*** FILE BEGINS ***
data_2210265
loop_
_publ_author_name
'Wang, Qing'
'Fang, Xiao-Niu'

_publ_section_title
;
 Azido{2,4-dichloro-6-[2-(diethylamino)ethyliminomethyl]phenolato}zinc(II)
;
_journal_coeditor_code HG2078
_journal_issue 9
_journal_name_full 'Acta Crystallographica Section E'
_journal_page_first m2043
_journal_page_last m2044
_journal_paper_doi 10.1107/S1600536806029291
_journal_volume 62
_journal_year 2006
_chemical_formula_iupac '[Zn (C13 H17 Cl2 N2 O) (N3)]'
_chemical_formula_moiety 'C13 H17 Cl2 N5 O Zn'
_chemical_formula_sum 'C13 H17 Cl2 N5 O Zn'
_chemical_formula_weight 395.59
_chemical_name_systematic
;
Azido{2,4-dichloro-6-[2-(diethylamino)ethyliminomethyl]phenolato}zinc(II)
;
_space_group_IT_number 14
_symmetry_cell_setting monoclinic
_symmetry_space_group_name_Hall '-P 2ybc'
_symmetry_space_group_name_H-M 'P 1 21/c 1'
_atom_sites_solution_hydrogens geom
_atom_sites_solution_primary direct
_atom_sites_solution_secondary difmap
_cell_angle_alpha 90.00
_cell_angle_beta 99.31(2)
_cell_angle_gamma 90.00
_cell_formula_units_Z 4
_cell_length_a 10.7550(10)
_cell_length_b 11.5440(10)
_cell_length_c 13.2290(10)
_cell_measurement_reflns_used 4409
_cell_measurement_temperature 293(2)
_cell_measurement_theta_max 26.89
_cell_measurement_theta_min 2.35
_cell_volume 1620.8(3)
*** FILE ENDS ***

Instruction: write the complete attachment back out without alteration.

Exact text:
data_2210265
loop_
_publ_author_name
'Wang, Qing'
'Fang, Xiao-Niu'

_publ_section_title
;
 Azido{2,4-dichloro-6-[2-(diethylamino)ethyliminomethyl]phenolato}zinc(II)
;
_journal_coeditor_code HG2078
_journal_issue 9
_journal_name_full 'Acta Crystallographica Section E'
_journal_page_first m2043
_journal_page_last m2044
_journal_paper_doi 10.1107/S1600536806029291
_journal_volume 62
_journal_year 2006
_chemical_formula_iupac '[Zn (C13 H17 Cl2 N2 O) (N3)]'
_chemical_formula_moiety 'C13 H17 Cl2 N5 O Zn'
_chemical_formula_sum 'C13 H17 Cl2 N5 O Zn'
_chemical_formula_weight 395.59
_chemical_name_systematic
;
Azido{2,4-dichloro-6-[2-(diethylamino)ethyliminomethyl]phenolato}zinc(II)
;
_space_group_IT_number 14
_symmetry_cell_setting monoclinic
_symmetry_space_group_name_Hall '-P 2ybc'
_symmetry_space_group_name_H-M 'P 1 21/c 1'
_atom_sites_solution_hydrogens geom
_atom_sites_solution_primary direct
_atom_sites_solution_secondary difmap
_cell_angle_alpha 90.00
_cell_angle_beta 99.31(2)
_cell_angle_gamma 90.00
_cell_formula_units_Z 4
_cell_length_a 10.7550(10)
_cell_length_b 11.5440(10)
_cell_length_c 13.2290(10)
_cell_measurement_reflns_used 4409
_cell_measurement_temperature 293(2)
_cell_measurement_theta_max 26.89
_cell_measurement_theta_min 2.35
_cell_volume 1620.8(3)